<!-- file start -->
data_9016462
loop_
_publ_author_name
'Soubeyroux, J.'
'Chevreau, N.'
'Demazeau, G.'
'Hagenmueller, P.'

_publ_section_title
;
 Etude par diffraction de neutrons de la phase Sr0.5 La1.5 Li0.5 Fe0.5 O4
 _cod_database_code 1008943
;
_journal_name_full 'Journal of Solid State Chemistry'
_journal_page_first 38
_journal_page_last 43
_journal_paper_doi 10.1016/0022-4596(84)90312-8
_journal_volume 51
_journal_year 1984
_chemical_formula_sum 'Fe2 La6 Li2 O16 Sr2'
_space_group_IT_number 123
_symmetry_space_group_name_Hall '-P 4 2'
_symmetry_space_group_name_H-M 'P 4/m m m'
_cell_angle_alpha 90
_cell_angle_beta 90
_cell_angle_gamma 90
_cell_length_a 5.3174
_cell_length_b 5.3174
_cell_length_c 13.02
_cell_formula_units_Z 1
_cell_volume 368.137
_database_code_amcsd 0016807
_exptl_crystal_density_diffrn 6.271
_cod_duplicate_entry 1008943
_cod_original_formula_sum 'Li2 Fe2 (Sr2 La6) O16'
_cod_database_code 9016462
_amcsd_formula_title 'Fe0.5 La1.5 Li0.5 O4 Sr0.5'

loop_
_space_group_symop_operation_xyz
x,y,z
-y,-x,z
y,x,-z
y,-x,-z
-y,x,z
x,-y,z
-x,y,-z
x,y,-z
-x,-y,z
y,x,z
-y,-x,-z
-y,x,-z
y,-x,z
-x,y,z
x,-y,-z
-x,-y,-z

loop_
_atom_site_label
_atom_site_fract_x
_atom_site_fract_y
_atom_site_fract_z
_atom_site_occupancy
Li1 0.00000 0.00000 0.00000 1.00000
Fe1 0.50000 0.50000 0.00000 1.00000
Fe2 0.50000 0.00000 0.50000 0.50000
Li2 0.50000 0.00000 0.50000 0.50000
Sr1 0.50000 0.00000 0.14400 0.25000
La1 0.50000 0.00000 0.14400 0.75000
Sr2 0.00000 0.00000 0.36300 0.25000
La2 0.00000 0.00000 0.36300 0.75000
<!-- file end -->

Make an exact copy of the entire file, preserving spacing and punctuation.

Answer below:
data_9016462
loop_
_publ_author_name
'Soubeyroux, J.'
'Chevreau, N.'
'Demazeau, G.'
'Hagenmueller, P.'

_publ_section_title
;
 Etude par diffraction de neutrons de la phase Sr0.5 La1.5 Li0.5 Fe0.5 O4
 _cod_database_code 1008943
;
_journal_name_full 'Journal of Solid State Chemistry'
_journal_page_first 38
_journal_page_last 43
_journal_paper_doi 10.1016/0022-4596(84)90312-8
_journal_volume 51
_journal_year 1984
_chemical_formula_sum 'Fe2 La6 Li2 O16 Sr2'
_space_group_IT_number 123
_symmetry_space_group_name_Hall '-P 4 2'
_symmetry_space_group_name_H-M 'P 4/m m m'
_cell_angle_alpha 90
_cell_angle_beta 90
_cell_angle_gamma 90
_cell_length_a 5.3174
_cell_length_b 5.3174
_cell_length_c 13.02
_cell_formula_units_Z 1
_cell_volume 368.137
_database_code_amcsd 0016807
_exptl_crystal_density_diffrn 6.271
_cod_duplicate_entry 1008943
_cod_original_formula_sum 'Li2 Fe2 (Sr2 La6) O16'
_cod_database_code 9016462
_amcsd_formula_title 'Fe0.5 La1.5 Li0.5 O4 Sr0.5'

loop_
_space_group_symop_operation_xyz
x,y,z
-y,-x,z
y,x,-z
y,-x,-z
-y,x,z
x,-y,z
-x,y,-z
x,y,-z
-x,-y,z
y,x,z
-y,-x,-z
-y,x,-z
y,-x,z
-x,y,z
x,-y,-z
-x,-y,-z

loop_
_atom_site_label
_atom_site_fract_x
_atom_site_fract_y
_atom_site_fract_z
_atom_site_occupancy
Li1 0.00000 0.00000 0.00000 1.00000
Fe1 0.50000 0.50000 0.00000 1.00000
Fe2 0.50000 0.00000 0.50000 0.50000
Li2 0.50000 0.00000 0.50000 0.50000
Sr1 0.50000 0.00000 0.14400 0.25000
La1 0.50000 0.00000 0.14400 0.75000
Sr2 0.00000 0.00000 0.36300 0.25000
La2 0.00000 0.00000 0.36300 0.75000